It's coming from outer space, and it's going to take over your car radio.
At least, that's the plan of two companies who are vying for one of the hottest new broadcasting developments since a guy named Guglielmo Marconi figured out a way to wirelessly send telegraph signals.
It's called satellite radio, and if you think it's complicated, it isn't -- the bottom line is it's a great new option for listening to radio on the road.
The two companies offering satellite radio service, XM and Sirius, each offer more than 100 channels of music, talk, sports and news radio stations that are beamed via upper-atmosphere orbiters into your car (or even your home, for that matter).
You can drive from Baltimore to Seattle and never lose the digital-quality sound of a Frank Sinatra broadcast. You can head cross-country and always be perfectly tuned to that obscure Mandarin Chinese music channel. And if you're into classical music or opera, Mozart or Swan Lake will be only the push of a button away, even on the lonely highways of rural Montana, where a regular picks up nothing but static on the FM band.
"We're on the ground floor of an amazing enterprise," says Martin Goldsmith, a former National Public Radio classical music personality who's crossed over into the satellite realm as a classical DJ for XM. He no longer spends his time spinning vinyl or CDs, but playing music off the giant music-packed hard drives at XM's Washington, D.C., studios.
"It's all about art being helped by technology," he says.
There are pop music stations aplenty on satellite radio, of course, as well as classic rock, half a dozen country stations, a few New Wave channels, and a specialty station for just about any genre you can think of -- African, reggae, heavy metal, Hindi, gospel, bluegrass and disco. And most of them have no commercial interruptions.
So what's the catch? Well, there's always money coming out of your pocket for anything good, and satellite radio is no exception.
On top of a one-time, purchase-and-installation fee for a radio, satellite antenna, and special receiver that will run you anywhere from $300 to $400, XM charges $10 a month for a subscription fee. Sirius, which has the same start-up costs, charges $12.95 a month.
We decided to test the two satellite services out in a head-to-head extraterrestrial showdown to find out not only how they worked but to see if it's worth plopping down all that money. What we found were some basic differences between the services and some practical advice for anyone considering a satellite radio purchase.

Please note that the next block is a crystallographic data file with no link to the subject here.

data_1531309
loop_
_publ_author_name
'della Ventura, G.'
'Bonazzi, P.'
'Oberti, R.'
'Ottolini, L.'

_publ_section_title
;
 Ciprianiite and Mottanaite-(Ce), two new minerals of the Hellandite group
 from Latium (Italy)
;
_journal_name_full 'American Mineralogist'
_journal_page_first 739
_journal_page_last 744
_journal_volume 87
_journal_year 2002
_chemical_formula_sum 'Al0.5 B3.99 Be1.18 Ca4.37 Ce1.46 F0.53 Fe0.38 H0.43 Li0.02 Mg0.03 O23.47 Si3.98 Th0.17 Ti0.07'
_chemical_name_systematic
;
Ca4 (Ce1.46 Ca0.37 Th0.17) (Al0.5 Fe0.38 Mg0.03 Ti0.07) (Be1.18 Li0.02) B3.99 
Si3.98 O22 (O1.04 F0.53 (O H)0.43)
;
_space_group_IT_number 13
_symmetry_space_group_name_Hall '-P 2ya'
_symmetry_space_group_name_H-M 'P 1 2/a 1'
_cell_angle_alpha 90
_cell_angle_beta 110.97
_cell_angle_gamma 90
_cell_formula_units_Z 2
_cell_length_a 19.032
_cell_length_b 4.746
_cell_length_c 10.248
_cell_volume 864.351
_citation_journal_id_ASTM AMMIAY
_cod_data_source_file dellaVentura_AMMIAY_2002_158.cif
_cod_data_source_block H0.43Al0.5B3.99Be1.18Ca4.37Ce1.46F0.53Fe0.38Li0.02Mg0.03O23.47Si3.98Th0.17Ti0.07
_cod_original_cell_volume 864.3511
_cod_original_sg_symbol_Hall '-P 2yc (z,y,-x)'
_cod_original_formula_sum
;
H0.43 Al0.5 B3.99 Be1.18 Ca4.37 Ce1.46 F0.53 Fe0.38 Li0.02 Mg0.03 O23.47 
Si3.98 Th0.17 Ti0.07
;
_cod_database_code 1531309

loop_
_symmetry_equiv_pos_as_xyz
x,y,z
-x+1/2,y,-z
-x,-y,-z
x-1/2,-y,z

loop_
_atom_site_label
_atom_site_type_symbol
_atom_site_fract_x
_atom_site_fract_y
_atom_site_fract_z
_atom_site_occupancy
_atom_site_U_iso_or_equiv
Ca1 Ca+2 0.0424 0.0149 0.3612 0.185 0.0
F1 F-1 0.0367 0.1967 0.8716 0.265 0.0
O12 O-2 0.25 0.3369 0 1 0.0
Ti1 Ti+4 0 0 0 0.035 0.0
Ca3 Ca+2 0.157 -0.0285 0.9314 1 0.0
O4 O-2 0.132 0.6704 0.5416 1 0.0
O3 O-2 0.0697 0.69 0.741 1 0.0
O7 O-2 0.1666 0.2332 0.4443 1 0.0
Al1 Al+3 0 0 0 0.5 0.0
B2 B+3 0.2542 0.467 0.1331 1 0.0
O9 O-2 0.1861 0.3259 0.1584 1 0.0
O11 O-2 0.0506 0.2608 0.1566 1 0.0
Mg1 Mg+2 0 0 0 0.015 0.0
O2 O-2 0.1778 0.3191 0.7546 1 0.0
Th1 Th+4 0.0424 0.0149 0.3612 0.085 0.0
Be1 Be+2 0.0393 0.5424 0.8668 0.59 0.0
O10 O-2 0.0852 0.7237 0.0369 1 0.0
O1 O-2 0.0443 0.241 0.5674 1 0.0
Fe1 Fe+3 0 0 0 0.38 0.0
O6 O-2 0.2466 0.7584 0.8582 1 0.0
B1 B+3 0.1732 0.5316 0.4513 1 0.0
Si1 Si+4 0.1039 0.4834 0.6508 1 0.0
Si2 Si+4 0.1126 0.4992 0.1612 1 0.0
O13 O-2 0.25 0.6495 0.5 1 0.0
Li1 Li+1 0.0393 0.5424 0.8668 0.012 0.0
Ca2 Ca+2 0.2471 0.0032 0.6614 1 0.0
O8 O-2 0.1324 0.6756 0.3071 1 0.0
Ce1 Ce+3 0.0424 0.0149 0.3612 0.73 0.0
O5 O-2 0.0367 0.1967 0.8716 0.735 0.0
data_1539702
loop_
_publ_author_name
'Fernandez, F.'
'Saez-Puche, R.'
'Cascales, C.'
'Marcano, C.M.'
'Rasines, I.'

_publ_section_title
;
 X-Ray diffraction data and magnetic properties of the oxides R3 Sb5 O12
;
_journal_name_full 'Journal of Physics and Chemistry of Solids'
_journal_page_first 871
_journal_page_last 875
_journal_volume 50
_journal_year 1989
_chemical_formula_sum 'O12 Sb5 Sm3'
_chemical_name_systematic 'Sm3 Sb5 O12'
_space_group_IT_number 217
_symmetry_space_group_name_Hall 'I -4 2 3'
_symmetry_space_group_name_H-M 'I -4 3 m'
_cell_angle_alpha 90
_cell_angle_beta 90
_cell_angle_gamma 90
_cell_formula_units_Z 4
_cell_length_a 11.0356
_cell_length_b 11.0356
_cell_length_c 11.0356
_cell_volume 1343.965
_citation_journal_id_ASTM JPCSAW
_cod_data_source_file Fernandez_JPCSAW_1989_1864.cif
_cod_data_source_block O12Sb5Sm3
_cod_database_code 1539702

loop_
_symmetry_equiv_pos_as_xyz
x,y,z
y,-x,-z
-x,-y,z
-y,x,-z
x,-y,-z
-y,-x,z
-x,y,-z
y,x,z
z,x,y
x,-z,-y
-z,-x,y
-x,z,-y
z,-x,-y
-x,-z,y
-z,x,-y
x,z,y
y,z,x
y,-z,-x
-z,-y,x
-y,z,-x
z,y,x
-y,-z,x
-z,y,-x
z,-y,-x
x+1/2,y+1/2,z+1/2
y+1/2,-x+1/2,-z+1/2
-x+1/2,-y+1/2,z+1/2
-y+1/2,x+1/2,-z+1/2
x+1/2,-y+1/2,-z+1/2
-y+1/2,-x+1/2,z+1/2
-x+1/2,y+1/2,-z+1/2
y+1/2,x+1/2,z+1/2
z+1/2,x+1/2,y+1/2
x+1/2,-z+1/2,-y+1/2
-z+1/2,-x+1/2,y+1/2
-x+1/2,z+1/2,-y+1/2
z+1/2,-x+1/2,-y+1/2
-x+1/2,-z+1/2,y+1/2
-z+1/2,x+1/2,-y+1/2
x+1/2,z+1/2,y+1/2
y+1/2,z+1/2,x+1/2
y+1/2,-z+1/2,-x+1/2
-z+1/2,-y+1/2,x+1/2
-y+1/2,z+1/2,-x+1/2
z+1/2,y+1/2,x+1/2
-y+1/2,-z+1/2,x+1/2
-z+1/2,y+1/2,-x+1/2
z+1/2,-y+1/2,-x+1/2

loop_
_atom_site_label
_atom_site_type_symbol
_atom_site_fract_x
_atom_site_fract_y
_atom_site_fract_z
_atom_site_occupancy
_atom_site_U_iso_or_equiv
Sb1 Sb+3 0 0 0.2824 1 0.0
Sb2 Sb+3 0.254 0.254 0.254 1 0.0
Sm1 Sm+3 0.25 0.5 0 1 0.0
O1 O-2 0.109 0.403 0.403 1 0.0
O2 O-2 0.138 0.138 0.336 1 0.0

First, the basic premise of satellite radio should be understood. Sirius and XM are largely providing their own radio stations, being piped out of their own respective studios with their own DJs. In other words, there is almost no local programming available.
Having a satellite radio will not enable you to tune in to, say, the WBAL broadcast of an Orioles game when you're in Texas. There are a few stations that are not proprietary to Sirius and XM (ESPN Radio, NPR, BBC World Service, and CNN, for instance) but basically what you're going to get is a conglomeration of XM- and Sirius-made broadcasts.
That being said, it should also be noted that just about any satellite radio system you buy for your car would come with a standard AM/FM radio. This way you get the best of both worlds: local and satellite radio, with the latter essentially being an "add-on" to your car radio experience.
Second, XM and Sirius are two pretty distinct, independent entities. While both offer a huge variety of stations that cater to just about anyone, XM is more baby boomer and Sirius more hip-hop. It's no coincidence that XM's test radio provided to us came in a staid, brown Cadillac Deville DTS, while Sirius showcased its radio in a dark-blue Mustang with "SIRIUS ROCK" painted on the side, superimposed over a wild-looking guitar player.
XM -- generally considered by analysts to be the more financially stable company -- offers a distinctive 1940s channel, movie soundtracks, love songs, opera and old-school R&B. Sirius offers three rap stations (including one called "classic rap"), several techno-dance and hip-hop channels, and a half-dozen rock stations that sound more on the heavy-metal than the classic side.
But the beauty of satellite radio is volume -- not on the sound dial, but in terms of the sheer number of stations available for either Sirius or XM. While being geared toward a younger generation, Sirius has its share of baby-boomer appeal such as a "Swing" channel, several jazz stations and the "Sirius Gold" channel that offers a healthy dose of British Invasion tunes.
Likewise, XM, on top of exotic offerings such as Mandarin Chinese and Indian rock, offers some dance tunes, an "Uncut Hip-Hop" channel and a couple of heavy rock stations that'll blast out your ear drums, if that's what you're into.